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Learn about oral health

General oral health

Expand the menu on the right to find more oral health topics.

Dental checkups 

It’s important to visit your dentist for a complete dental exam every year, even if you don’t have teeth. You may have dental problems even if you don’t have any pain. Your dentist can check your teeth and mouth to see if they are healthy. They can provide needed dental care and tell you if there are any problems. They will give you information to help prevent, manage and/or treat tooth decay and gum disease. If you have a denture or partial denture, they can check it to make sure it’s fitting well.

It’s more than just your mouth! Regular dental care is necessary to maintain oral health and overall health. Much of the care provided is also important for a healthy pregnancy, or if you have diabetes.

Start early with oral health practices by having your child see a dentist by their first birthday or after their first baby tooth appears. This can help children become familiar with the dental office and staff. It’s a great time to discuss any concerns you have and discuss proper home care for your child’s teeth. 

Taking care of your mouth and teeth  

Good oral health habits are the best way to help prevent tooth decay and disease. You can help keep your teeth and mouth healthy with daily brushing and flossing, eating a mouth-healthy diet and visiting your dentist for regular checkups. If your gums bleed when you brush or floss, the bleeding should stop as your gums become healthier with consistent dental cleanings and good oral health habits. 

Brushing and flossing your teeth


When you brush your teeth: 

  • Brush your teeth at least twice each day. 
    • Use a toothbrush with soft bristles. Medium and hard bristles can damage teeth and gums.
    • Place the brush where the teeth meet the gums. Press firmly, and gently rock the brush back and forth using small circular movements.
    • Make sure to brush all surfaces of your teeth. Brush your tongue. This helps remove plaque, which can cause bad breath. 
  • Replace your toothbrush every three to four months. 
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    Place the toothbrush at a 45-degree angle to the gums.

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    Move the brush back and forth gently in short strokes.

    Brush the outer surfaces, the inside surfaces and the chewing surfaces of all teeth.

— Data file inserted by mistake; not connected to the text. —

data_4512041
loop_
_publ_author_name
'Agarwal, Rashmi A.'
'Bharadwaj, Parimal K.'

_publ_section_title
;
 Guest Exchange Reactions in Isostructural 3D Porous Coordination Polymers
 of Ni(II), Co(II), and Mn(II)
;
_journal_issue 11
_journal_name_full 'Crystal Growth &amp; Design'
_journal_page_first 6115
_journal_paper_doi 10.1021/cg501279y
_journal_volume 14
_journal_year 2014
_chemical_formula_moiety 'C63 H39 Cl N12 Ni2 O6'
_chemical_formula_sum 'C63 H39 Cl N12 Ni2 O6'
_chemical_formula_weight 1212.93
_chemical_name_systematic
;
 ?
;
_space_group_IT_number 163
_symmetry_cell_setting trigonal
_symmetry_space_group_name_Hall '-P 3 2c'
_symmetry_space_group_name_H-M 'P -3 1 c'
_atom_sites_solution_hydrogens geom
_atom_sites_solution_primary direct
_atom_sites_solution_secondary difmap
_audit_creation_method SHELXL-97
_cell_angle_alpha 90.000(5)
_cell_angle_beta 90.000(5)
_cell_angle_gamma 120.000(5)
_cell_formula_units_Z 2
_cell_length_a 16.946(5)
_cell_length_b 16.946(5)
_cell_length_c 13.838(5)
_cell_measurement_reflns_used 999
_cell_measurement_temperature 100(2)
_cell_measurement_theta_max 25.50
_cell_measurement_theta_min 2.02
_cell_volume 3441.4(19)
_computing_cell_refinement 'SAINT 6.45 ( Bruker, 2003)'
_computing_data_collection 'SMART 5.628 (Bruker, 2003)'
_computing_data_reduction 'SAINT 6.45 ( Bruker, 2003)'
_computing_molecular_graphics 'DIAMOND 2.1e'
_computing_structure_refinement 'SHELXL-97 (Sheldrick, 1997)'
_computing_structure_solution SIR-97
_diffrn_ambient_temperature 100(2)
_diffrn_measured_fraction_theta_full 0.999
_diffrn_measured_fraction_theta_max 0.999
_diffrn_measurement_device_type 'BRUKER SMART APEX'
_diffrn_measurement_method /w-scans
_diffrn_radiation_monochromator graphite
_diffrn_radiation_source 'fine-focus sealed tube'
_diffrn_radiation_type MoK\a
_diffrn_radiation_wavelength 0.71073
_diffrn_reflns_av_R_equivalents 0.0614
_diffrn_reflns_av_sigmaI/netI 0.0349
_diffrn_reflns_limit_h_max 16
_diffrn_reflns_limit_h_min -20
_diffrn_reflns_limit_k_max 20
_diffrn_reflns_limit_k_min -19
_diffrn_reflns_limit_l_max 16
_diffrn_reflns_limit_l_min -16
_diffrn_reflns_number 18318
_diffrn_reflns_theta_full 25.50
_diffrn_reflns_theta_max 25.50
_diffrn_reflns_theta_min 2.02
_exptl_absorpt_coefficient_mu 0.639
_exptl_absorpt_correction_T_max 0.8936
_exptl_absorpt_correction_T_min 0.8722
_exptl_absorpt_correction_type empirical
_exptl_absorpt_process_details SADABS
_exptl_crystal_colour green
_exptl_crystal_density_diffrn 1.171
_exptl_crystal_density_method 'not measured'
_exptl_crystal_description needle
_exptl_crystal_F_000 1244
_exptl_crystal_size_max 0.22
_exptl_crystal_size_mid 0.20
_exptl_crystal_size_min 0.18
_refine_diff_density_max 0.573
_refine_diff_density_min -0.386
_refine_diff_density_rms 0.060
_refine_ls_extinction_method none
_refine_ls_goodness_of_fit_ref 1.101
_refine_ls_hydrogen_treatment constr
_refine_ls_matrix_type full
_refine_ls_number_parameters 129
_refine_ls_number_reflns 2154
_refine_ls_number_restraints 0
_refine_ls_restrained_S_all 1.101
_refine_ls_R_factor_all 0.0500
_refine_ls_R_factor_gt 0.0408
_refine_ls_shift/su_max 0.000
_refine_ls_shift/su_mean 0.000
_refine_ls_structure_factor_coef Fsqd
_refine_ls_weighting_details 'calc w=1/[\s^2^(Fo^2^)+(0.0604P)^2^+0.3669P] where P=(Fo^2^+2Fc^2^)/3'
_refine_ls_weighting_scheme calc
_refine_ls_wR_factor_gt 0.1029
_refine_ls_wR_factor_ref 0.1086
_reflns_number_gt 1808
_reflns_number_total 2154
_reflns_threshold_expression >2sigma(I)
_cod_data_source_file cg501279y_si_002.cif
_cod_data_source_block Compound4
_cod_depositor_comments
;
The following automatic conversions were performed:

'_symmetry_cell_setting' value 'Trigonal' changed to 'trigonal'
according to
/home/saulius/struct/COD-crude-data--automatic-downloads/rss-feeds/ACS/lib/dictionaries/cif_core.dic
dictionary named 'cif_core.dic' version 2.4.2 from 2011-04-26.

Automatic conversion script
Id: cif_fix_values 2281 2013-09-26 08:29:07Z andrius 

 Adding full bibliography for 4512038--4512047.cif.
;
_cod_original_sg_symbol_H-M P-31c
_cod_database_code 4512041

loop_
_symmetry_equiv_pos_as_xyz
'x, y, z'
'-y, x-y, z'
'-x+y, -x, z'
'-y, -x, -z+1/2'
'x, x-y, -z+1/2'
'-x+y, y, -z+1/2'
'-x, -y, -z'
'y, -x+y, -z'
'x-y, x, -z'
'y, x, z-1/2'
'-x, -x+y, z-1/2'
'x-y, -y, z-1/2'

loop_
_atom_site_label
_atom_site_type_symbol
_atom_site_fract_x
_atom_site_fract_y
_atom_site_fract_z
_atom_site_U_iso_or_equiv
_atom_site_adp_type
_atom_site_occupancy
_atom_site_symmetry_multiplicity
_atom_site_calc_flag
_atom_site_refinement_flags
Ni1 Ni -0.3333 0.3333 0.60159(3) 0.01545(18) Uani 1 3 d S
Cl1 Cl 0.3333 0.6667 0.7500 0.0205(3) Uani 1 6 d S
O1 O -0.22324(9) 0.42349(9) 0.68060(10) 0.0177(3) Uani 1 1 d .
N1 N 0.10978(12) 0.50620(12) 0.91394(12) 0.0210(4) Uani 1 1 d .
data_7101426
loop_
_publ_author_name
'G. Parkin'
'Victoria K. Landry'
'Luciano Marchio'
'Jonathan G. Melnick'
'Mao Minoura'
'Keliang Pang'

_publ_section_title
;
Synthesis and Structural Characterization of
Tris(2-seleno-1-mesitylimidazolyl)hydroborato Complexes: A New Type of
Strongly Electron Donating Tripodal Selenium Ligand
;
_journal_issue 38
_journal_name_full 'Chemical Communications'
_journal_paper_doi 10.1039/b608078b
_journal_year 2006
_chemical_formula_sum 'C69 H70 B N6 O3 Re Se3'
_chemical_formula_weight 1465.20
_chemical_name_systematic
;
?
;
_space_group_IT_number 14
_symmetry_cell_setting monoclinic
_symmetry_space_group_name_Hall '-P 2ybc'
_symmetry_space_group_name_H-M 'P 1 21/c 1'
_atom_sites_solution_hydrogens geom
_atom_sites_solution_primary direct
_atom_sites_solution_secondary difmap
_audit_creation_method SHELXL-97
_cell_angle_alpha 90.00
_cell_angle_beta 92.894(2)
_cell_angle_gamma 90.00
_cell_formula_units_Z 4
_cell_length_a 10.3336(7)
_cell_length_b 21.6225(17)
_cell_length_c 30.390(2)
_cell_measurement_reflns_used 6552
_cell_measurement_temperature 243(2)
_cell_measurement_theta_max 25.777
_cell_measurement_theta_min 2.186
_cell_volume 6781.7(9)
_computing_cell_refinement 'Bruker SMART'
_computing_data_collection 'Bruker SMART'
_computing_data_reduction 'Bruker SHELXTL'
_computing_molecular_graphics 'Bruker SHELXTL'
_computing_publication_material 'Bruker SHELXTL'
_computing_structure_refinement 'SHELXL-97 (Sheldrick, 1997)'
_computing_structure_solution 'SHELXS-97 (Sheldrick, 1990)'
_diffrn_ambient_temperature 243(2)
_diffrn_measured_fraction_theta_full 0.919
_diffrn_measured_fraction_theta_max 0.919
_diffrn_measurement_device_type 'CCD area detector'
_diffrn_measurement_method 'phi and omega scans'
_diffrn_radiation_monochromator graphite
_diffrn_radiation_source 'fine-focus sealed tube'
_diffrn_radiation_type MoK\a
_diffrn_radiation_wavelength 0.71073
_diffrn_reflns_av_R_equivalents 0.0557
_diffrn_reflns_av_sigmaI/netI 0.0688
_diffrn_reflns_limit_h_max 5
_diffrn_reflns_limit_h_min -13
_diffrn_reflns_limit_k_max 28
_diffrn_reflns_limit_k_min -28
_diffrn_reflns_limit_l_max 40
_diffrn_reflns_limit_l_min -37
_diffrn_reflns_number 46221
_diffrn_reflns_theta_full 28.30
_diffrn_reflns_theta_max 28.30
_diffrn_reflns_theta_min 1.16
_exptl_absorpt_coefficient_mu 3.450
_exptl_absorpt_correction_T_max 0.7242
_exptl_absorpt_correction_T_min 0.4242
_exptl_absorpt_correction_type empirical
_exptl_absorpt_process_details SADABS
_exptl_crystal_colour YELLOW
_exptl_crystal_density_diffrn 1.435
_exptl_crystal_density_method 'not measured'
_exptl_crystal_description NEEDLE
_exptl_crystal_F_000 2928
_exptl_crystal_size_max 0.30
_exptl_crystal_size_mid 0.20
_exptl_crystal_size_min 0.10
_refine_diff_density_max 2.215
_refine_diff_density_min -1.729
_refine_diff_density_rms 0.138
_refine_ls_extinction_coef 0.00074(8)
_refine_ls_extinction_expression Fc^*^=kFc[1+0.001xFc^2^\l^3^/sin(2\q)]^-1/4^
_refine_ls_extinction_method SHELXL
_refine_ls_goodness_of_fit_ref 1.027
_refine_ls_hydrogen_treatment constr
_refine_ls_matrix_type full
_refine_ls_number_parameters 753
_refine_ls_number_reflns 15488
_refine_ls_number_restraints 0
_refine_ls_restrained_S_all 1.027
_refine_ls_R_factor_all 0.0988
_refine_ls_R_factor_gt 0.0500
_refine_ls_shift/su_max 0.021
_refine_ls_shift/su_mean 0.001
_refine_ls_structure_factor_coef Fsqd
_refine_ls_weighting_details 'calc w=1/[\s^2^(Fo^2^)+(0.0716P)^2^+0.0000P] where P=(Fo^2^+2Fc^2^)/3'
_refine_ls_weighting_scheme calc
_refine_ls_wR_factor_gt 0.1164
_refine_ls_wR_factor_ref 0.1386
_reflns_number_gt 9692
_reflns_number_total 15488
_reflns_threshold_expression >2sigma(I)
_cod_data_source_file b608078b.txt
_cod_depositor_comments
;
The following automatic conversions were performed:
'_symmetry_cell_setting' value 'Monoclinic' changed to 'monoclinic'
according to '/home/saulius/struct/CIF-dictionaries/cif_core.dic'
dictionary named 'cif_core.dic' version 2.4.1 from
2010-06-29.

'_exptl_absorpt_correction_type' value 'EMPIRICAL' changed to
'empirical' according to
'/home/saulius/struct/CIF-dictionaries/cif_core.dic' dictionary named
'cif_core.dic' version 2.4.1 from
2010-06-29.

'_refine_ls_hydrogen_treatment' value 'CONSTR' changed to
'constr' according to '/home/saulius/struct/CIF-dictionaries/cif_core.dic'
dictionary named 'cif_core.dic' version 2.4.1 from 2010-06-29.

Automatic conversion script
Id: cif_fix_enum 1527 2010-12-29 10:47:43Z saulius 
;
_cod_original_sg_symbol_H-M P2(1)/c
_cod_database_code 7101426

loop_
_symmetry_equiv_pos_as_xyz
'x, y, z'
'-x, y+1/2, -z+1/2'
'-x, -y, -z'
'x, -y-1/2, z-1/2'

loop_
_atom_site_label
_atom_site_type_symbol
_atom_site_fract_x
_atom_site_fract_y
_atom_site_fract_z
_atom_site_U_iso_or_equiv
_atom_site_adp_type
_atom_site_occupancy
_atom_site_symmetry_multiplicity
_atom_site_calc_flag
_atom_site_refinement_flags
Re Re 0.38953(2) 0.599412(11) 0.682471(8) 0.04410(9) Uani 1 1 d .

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    To clean the inside surface of the front teeth, tilt the brush vertically and make several up-and-down strokes.

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    Brush your tongue to remove bacteria and keep your breath fresh.

When you floss your teeth:  

  • It's best to floss at least once a day — you can use regular floss or a plastic flossing tool.
    • A plastic flossing tool can make flossing easier for people who have a hard time holding normal floss or for parents while flossing their children's teeth. 
    • Gently work the floss between the teeth toward the gums. Curve the floss into a C shape around each tooth and gently slide it under the gum line. Move the floss firmly up and down several times to remove the plaque. 
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    Use about 18 inches of floss wound around one of your middle fingers, with the rest wound around the opposite middle finger.

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    Hold the floss tightly between the middle and forefingers and gently insert between the teeth.

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    Curve the floss into a "C" shape against the side of the tooth.

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    Rub the floss gently up and down, keeping it pressed against the tooth. Don't jerk or snap the floss.

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    Floss all of your teeth. Don't forget to floss behind your back teeth.

Nutrition for your oral health


Healthy food

The types of foods and drinks adults and children choose can make a big difference in their oral health and overall health. Try to eat and drink foods that contain needed vitamins and minerals and combine them in ways that reduce the risk for tooth decay.

Try to eat meals that include:

  • Fruits and vegetables
  • Whole grains, such as oatmeal, whole wheat bread and brown rice
  • Dairy: low-fat or fat-free without added sugars
  • Lean protein, like calcium-fortified tofu, meat, poultry, fish, eggs, beans, nuts and seeds

What about snacks? Healthy snacks for your teeth do exist! Here are some healthy options:  

  • Healthy dairy choices help clear the mouth of harmful sugars and protect against acid-producing bacteria. 
  • Cheese sticks
  • Yogurt 
  • Raw carrots or celery sticks dipped in hummus or ranch dressing
  • Sliced apples with nut butter
  • Spinach, frozen berries, and plain yogurt blended into a smoothie
  • Nuts or seeds 
  • If your family drinks soda or juice, give it during meals instead of as a snack between meals 

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